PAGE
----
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Re: Introducing a Session header...

From: Roberto Peon <grmocg@gmail.com>
Date: Fri, 20 Jul 2012 09:28:13 -0700
Message-ID: <CAP+FsNcWPw6j68Y9g9HfAWxZu-83W4p1cX0OTd4Fngky=PdvgA@mail.gmail.com>
To: Willy Tarreau <w@1wt.eu>
Cc: HTTP Working Group <ietf-http-wg@w3.org>, Poul-Henning Kamp <phk@phk.freebsd.dk>, James Snell <jasnell@gmail.com>, Philippe Mougin <pmougin@acm.org>
We're basically reinventing parts of the TLS handshake.

I don't want this to turn into TLS vs not TLS, just pointing out that
generating a shared nonce securely is something we already know how to do.

-=R
On Jul 19, 2012 10:47 PM, "Willy Tarreau" <w@1wt.eu> wrote:

> On Thu, Jul 19, 2012 at 10:36:13PM +0000, Poul-Henning Kamp wrote:
> > In message <20120719213630.GA20313@1wt.eu>, Willy Tarreau writes:
> > >On Thu, Jul 19, 2012 at 08:48:01PM +0000, Poul-Henning Kamp wrote:
> >
> > >I think it would be terribly useful to have a session container in which
> > >we can store one or more session identifiers and that load balancers and
> > >servers can easily access and manipulate.
> >
> > At this point I would like to defer to card-carrying cryptographers,
> > because while I think nobody but the client should be allowed to
> > define/change the session identifier, in order to shut out spoofing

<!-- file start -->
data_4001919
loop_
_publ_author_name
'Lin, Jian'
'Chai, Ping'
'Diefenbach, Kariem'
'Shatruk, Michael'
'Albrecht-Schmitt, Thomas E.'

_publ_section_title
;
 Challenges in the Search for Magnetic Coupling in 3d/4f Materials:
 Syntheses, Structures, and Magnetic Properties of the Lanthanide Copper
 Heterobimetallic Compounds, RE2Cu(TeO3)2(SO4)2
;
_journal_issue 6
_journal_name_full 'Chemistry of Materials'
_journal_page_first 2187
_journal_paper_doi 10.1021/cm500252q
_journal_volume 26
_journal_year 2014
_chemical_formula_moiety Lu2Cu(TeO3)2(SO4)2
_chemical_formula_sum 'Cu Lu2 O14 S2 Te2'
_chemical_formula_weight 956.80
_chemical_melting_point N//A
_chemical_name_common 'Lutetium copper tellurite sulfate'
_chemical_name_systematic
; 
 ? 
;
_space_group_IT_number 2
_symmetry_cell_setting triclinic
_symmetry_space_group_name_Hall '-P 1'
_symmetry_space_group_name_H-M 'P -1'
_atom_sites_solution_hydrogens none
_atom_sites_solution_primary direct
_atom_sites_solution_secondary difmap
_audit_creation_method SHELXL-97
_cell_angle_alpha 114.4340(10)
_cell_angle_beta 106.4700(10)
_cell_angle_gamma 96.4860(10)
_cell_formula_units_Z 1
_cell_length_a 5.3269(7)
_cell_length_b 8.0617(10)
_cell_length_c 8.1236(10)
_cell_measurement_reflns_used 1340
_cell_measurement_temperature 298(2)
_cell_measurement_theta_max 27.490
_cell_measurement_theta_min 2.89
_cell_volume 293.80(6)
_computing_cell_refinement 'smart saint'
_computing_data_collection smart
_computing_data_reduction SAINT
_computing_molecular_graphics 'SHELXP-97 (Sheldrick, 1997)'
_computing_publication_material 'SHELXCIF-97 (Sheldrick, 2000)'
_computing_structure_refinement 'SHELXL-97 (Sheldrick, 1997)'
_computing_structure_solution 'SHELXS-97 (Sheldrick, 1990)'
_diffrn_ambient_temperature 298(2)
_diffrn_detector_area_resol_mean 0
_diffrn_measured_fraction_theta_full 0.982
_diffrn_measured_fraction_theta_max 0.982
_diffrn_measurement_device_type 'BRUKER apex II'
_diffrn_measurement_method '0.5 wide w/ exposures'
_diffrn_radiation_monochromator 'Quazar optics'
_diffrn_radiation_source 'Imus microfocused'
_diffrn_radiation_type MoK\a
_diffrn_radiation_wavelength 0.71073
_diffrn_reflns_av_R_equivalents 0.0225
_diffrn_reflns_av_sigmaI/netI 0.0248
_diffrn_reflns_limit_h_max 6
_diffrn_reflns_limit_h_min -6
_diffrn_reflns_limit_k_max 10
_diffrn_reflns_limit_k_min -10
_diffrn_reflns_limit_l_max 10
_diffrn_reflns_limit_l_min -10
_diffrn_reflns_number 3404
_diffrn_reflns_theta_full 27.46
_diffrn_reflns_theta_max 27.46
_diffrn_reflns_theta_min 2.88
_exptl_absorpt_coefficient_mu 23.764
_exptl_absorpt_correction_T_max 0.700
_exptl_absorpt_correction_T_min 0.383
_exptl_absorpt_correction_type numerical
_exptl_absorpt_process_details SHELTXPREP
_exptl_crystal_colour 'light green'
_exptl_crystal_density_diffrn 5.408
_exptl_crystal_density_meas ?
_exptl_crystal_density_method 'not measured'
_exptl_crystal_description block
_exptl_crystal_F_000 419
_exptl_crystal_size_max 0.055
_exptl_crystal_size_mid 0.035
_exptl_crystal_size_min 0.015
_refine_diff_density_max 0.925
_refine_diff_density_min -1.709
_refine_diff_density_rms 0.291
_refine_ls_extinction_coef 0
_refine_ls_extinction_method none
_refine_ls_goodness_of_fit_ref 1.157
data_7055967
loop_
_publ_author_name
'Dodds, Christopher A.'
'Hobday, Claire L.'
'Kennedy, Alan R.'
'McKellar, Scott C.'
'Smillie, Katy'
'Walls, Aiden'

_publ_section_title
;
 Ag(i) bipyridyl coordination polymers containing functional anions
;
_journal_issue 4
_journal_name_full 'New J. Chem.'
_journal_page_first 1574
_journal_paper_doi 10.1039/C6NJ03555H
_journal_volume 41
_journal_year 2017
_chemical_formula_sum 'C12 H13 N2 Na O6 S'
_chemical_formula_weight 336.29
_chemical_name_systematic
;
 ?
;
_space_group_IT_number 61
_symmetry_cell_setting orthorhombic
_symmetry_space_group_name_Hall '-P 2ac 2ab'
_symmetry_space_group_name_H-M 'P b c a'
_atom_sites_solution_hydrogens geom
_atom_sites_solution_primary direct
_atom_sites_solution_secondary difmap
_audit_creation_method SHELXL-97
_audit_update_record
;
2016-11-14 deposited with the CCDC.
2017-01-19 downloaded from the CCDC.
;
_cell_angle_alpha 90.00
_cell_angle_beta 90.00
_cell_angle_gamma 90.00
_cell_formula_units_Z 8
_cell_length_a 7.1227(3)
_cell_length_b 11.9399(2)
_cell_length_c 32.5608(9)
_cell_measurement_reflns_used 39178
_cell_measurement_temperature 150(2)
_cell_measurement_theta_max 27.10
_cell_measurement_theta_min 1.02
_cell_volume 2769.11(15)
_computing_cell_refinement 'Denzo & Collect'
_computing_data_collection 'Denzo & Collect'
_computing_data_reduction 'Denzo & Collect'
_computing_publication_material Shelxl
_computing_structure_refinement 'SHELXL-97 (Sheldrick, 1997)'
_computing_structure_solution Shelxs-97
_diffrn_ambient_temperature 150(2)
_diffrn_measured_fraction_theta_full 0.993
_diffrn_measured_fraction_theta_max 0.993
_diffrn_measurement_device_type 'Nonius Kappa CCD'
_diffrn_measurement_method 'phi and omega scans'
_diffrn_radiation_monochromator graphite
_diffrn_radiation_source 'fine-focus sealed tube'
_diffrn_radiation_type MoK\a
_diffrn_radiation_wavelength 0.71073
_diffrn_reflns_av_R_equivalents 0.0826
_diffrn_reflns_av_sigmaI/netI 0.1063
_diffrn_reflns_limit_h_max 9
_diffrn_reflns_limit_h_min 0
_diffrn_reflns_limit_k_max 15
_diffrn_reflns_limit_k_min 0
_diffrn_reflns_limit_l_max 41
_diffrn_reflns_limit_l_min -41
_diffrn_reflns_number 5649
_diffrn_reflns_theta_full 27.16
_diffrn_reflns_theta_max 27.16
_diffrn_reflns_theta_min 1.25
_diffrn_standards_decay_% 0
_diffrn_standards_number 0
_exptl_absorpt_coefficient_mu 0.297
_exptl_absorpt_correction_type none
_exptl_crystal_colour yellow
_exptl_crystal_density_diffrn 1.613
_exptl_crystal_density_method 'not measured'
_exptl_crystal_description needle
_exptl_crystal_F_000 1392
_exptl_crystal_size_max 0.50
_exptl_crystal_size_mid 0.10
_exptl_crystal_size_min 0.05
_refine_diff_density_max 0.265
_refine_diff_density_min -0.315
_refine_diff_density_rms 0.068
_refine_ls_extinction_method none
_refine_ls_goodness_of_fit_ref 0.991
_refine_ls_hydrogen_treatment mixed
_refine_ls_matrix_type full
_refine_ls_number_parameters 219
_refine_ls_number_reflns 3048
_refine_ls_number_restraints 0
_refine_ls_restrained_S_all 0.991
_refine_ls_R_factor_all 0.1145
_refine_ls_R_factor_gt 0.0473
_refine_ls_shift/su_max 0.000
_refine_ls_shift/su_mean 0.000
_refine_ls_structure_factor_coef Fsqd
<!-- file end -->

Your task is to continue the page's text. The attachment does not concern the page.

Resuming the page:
> > of it, I don't trust my own analysis of this question to be definitive.
>
> Yes you're right that if the client builds it by itself, the ID cannot
> be injected. However it can still be stolen and reused. But at least
> the easiest part of the security failure with cookies would be covered.
>
> > I do think it would be terribly useful if the session-id was client
> > originated and contained a anon/specific-authenticated-user bit,
> > because that would warn the server about public PCs etc.  So even
> > if we don't do the session-id, I think I would advocate that bit
> > on its own.
>
> Based on your first point above, I think that the client could build
> *part* of the ID. If the client generates a 64-bit random for instance,
> it doesn't ensure unicity, which is a server's task, but it saves it
> from being injected another ID. So from the server's point of view,
> a client could be identified by the couple of (ID1,ID2) where ID1 is
> invented by the client and unknown from JS and ID2 is invented by the
> server.
>
> We could then even keep cookies as they are for ID2, and just use a
> new identifier for ID1. That way we remain compatible with HTTP/1
> (important goal) and HTTP/2to1 gateways can pass ID1 into a header
> field that the server can use.
>
> If we do something like this, then it is wise to make this ID part
> of the protocol, just like the mask is part of the protocol in
> websocket without being accessible to the client's stack.
>
> This needs more thinking in my opinion but I think it's worth it.
>
> Willy
>
>
>
Received on Friday, 20 July 2012 16:28:41 GMT

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